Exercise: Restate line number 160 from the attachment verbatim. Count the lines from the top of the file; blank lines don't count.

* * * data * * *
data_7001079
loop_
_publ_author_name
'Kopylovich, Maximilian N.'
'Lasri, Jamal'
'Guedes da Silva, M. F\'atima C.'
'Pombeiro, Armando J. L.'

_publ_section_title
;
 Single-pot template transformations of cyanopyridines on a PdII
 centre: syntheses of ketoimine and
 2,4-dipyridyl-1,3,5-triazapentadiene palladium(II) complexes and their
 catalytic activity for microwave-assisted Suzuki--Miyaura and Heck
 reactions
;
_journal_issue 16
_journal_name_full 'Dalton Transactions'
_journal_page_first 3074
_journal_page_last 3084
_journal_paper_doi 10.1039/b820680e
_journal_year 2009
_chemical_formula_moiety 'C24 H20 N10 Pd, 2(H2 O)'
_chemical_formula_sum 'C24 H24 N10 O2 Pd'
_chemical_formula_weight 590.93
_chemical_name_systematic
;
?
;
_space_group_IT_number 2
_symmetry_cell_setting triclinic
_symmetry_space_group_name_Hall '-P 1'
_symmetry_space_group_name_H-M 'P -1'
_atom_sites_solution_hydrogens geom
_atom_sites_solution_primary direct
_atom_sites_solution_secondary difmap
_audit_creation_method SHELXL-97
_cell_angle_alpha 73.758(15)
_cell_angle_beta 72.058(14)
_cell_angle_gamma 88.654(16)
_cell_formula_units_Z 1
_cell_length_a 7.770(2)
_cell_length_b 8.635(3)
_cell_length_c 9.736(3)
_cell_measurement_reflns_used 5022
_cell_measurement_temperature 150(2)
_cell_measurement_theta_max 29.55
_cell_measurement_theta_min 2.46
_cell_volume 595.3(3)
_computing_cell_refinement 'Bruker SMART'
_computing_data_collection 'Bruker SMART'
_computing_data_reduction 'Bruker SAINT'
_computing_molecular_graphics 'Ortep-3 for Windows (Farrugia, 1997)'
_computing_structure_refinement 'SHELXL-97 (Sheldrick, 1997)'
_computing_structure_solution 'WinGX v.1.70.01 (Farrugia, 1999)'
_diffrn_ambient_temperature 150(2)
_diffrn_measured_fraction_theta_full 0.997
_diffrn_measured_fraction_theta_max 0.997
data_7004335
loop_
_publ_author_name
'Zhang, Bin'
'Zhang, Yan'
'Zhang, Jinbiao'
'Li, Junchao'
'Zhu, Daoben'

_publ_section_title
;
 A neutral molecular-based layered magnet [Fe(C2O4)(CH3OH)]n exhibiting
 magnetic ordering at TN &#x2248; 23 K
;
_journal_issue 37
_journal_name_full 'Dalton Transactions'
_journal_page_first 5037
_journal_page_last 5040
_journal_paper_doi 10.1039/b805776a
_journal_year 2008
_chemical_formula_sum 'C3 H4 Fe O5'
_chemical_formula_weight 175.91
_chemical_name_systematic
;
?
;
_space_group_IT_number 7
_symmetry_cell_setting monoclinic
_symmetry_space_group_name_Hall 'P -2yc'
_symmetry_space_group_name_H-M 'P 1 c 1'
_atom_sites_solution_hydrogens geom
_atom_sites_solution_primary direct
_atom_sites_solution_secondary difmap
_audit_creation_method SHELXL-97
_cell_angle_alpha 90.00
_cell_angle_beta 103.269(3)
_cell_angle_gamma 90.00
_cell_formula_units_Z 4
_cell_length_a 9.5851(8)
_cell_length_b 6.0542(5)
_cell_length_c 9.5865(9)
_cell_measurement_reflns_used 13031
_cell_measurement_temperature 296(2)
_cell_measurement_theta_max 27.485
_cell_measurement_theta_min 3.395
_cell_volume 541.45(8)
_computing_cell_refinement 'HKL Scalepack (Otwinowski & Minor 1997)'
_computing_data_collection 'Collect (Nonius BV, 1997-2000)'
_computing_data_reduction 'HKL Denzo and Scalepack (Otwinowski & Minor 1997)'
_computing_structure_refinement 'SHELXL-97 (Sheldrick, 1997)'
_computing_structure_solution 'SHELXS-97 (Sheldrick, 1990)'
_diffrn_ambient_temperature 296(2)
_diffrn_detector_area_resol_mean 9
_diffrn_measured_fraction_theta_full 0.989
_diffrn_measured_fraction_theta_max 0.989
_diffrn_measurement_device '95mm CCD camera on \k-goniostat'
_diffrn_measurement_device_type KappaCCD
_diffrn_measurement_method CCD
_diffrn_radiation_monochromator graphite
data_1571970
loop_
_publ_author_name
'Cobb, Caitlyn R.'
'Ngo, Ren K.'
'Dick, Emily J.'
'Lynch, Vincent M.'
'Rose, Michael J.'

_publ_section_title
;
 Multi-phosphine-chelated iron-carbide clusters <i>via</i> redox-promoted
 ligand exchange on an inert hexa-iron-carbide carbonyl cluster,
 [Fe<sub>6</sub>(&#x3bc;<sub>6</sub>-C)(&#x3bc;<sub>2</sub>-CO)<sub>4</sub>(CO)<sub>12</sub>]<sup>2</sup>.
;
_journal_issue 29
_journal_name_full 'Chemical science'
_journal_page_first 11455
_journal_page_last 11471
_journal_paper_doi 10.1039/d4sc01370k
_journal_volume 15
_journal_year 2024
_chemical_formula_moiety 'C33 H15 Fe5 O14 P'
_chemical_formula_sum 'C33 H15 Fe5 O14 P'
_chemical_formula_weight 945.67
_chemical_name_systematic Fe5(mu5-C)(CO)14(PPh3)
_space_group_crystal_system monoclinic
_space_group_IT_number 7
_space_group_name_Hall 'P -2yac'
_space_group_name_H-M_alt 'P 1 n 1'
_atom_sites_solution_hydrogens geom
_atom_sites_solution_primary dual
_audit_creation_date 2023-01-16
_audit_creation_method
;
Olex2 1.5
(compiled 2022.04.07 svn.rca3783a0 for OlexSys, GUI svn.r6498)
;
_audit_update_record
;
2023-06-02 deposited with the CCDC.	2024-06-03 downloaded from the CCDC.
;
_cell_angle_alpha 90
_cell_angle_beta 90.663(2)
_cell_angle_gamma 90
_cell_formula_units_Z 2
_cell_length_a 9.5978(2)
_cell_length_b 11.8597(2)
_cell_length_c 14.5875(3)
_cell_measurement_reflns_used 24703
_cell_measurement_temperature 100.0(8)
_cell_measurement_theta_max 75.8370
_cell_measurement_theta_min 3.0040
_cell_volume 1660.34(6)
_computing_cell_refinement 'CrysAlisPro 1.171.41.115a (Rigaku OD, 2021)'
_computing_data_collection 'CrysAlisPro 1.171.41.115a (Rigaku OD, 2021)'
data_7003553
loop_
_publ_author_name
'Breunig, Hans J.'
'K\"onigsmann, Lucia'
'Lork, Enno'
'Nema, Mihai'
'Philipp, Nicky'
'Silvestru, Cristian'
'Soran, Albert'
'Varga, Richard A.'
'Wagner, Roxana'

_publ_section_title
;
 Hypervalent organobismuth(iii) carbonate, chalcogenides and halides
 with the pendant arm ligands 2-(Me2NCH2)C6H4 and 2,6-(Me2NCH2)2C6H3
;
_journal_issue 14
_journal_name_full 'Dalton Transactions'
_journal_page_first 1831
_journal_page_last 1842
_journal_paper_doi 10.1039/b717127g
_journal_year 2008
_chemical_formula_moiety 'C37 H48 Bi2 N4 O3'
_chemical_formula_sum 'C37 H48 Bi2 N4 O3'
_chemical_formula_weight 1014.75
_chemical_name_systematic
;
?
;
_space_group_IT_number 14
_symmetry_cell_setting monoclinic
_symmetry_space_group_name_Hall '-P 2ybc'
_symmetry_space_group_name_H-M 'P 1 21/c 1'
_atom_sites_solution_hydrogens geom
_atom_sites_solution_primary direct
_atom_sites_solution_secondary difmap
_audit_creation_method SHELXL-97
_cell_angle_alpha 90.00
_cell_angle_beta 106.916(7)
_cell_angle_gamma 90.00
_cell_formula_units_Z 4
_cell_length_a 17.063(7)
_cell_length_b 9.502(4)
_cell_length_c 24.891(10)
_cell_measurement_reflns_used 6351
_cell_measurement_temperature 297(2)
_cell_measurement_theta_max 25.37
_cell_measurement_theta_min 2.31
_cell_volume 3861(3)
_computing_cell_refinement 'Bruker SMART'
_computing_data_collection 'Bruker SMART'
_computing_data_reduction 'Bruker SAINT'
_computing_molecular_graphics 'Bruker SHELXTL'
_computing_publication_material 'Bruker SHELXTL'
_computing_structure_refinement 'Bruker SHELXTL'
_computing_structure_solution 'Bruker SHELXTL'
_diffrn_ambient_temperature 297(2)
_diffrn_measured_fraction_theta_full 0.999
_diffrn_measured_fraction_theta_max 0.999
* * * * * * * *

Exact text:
_cell_formula_units_Z 2